“Strong leadership and an effective system of accountability” needed at the Chartwell board of directors: SHARE

19 April 2021 – By Sarah Couturier-Tanoh, Senior Shareholder Engagement & Policy Analyst, SHARE Cross-posted with permission from the SHARE blog. At the upcoming annual meeting at Chartwell Retirement Residences, SHARE is recommending unitholders vote FOR the shareholder proposal (proposal No. 1) on board oversight of the workforce, and that unitholders withhold (Vote against) their vote for the chair of the Board, Michael D. Harris. SHARE argues that the company’s performance during the COVID-19 pandemic, when at least 393 Chartwell residents have died from the virus, underscores the importance of board oversight of the workforce, and the need for the company to provide reporting to investors on...

Reconciliation and responsible investment: Growing the Indigenous economy in Canada

30 March 2021 – By Katie Wheatley, Manager, Reconciliation & Responsible Investment Initiative, SHARE and Lindsey Walton, Head of Canada for Signatory Relations, PRI Cross-posted with permission from the PRI blog. Canadian businesses must support Indigenous communities in securing long-term, sustainable benefits from economic development, as part of their reconciliation duties, enshrined in the Truth and Reconciliation Call to Action #92. Creating opportunities for equity ownership and participation are significant steps in this process, and responsible investors have a role to play in encouraging these. The Indigenous economy in Canada continues to grow, but remains largely untapped. Indigenous peoples contribute over CAD 30 billion annually to Canada’s GDP,...

New research finds corporate Canada dragging its feet in disclosing progress on reconciliation

March 11, 2021 – New research suggests that corporate Canada is slow to recognize the value of tracking and reporting on Indigenous relations and reconciliation. The report, Business and Reconciliation: An Update Exploring the Performance of Public Companies in Canada, reviewed company disclosures using a broad set of indicators to measure  progress in advancing reconciliation since the release of a benchmark report in 2017. Research on a sample of 78 companies found a 26 percent increase in the number of companies stating that they prioritize employment of Indigenous people, up from 13 percent in 2016. In addition, there was a 28 percent increase in companies that...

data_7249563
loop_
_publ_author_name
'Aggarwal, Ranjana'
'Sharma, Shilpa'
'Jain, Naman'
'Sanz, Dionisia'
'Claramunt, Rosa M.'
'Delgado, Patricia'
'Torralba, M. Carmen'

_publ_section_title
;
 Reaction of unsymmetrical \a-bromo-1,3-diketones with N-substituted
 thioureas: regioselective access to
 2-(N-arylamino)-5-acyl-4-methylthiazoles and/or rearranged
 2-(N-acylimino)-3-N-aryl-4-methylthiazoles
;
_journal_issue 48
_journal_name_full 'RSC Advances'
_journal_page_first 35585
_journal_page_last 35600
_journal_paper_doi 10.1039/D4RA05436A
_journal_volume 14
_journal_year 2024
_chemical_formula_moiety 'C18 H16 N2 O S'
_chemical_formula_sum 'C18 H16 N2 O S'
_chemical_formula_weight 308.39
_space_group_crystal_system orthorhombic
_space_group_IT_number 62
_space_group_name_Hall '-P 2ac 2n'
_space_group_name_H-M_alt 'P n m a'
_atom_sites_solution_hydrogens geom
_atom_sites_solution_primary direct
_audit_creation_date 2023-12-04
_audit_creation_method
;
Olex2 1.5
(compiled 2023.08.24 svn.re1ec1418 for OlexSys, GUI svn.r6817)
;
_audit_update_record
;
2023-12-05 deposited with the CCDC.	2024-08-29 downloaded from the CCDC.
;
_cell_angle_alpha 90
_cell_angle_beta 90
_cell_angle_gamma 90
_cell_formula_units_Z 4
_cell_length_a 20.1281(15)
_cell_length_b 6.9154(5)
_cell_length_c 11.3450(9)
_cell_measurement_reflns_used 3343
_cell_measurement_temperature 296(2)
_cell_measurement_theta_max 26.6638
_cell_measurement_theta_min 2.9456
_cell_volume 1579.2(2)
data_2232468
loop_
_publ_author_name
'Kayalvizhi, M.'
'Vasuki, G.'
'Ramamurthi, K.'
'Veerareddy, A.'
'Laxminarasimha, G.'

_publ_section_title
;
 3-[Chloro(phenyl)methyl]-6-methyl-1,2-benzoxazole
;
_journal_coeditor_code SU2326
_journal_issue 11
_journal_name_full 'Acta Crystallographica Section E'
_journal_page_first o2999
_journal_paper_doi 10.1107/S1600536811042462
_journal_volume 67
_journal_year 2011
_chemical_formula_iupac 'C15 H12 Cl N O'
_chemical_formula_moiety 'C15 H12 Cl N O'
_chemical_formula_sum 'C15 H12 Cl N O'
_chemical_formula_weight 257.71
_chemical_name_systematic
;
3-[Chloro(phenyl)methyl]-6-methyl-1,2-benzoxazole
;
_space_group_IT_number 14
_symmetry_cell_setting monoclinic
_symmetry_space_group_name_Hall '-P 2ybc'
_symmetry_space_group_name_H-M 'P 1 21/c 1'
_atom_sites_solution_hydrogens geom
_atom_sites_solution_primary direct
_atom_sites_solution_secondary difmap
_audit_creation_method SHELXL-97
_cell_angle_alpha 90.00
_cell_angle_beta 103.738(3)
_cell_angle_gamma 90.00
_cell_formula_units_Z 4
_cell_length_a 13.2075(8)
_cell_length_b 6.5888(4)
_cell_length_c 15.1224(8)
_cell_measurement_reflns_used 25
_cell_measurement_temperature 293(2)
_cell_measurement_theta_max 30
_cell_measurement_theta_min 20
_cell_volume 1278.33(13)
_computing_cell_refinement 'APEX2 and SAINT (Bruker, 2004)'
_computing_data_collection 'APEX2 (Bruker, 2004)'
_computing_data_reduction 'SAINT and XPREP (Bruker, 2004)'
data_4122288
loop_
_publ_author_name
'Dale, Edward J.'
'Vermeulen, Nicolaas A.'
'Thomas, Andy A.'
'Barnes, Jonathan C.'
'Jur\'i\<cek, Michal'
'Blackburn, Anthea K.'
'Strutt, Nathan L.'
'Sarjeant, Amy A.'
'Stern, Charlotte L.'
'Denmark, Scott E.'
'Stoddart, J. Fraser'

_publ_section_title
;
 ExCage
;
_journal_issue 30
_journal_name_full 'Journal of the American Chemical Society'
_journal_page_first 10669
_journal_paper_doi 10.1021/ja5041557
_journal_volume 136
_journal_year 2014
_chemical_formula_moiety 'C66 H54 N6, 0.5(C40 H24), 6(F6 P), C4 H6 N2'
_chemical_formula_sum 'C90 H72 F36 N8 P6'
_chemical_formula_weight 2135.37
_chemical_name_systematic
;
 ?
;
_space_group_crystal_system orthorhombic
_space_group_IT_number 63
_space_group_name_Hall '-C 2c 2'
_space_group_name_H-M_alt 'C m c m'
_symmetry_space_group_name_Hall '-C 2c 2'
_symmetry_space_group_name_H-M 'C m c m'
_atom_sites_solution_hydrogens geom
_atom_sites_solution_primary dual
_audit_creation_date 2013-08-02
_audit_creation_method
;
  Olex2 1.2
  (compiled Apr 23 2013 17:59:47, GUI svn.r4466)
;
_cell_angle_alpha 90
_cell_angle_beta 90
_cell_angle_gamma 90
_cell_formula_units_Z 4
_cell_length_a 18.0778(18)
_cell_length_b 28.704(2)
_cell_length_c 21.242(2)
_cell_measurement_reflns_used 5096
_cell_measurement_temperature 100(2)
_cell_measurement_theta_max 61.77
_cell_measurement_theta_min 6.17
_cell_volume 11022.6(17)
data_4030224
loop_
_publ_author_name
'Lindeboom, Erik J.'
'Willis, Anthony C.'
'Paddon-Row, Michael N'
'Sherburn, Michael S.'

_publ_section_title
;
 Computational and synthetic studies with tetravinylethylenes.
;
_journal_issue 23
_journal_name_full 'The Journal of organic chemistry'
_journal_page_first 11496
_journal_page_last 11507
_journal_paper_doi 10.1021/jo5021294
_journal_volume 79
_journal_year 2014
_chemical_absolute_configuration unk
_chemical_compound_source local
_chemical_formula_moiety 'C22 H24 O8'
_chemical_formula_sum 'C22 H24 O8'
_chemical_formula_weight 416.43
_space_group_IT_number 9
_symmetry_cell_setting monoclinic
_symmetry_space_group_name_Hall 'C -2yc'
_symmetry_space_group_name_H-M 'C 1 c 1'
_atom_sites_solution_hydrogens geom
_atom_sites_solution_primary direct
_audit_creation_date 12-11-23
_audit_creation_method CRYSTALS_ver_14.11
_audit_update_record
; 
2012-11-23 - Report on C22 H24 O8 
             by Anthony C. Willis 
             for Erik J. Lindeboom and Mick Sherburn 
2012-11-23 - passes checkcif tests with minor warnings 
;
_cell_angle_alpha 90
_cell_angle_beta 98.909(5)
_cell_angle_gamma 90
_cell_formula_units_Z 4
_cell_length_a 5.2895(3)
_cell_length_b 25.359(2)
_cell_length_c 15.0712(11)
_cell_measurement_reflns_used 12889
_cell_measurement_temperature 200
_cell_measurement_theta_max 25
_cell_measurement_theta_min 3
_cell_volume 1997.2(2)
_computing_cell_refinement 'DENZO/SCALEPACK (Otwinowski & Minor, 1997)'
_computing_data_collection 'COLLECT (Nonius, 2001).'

Survey Launch: Asset Manager Action on Reconciliation

How can we think about and further support asset managers’ action towards advancing reconciliation in Canada? Background Central to the investment process is the relationship between asset owners, such as Indigenous trusts, and their asset managers. However, oftentimes the firms that assist Indigenous decision-makers in overseeing their invested assets have not explicitly adopted a reconciliation and rights recognition lens to their investment policies or processes. As research conducted by SHARE and the Canadian Council for Aboriginal Business (CCAB) in 2019 illustrates, investment organizations are important actors in the Canadian economy at large.[1] Investment organizations play critical roles as employers, shareholders, and capital providers – as well as...

Standing in solidarity with Indigenous rights-holders in the Maritimes: Investors and fisheries in Canada

By Katherine Wheatley, Shannon Rohan, & Anthony Schein - SHARE Last week, our team watched the escalating violence against Mi’kmaq fishers and started exchanging emails and messages internally: “How much do we know about the Nova Scotia fishery supply chain?” “Which major companies buy Nova Scotia lobster?” “Do seafood sustainability labels have any human rights analysis?” “Has the Fisheries Council of Canada made a public statement?” At first glance, Indigenous fishing rights seemed far removed from the investment context. As we examined the relevant fishery and market dynamics further, we found opportunities for companies, and investors, to uphold Mi’kmaq treaty rights – and their own commitments...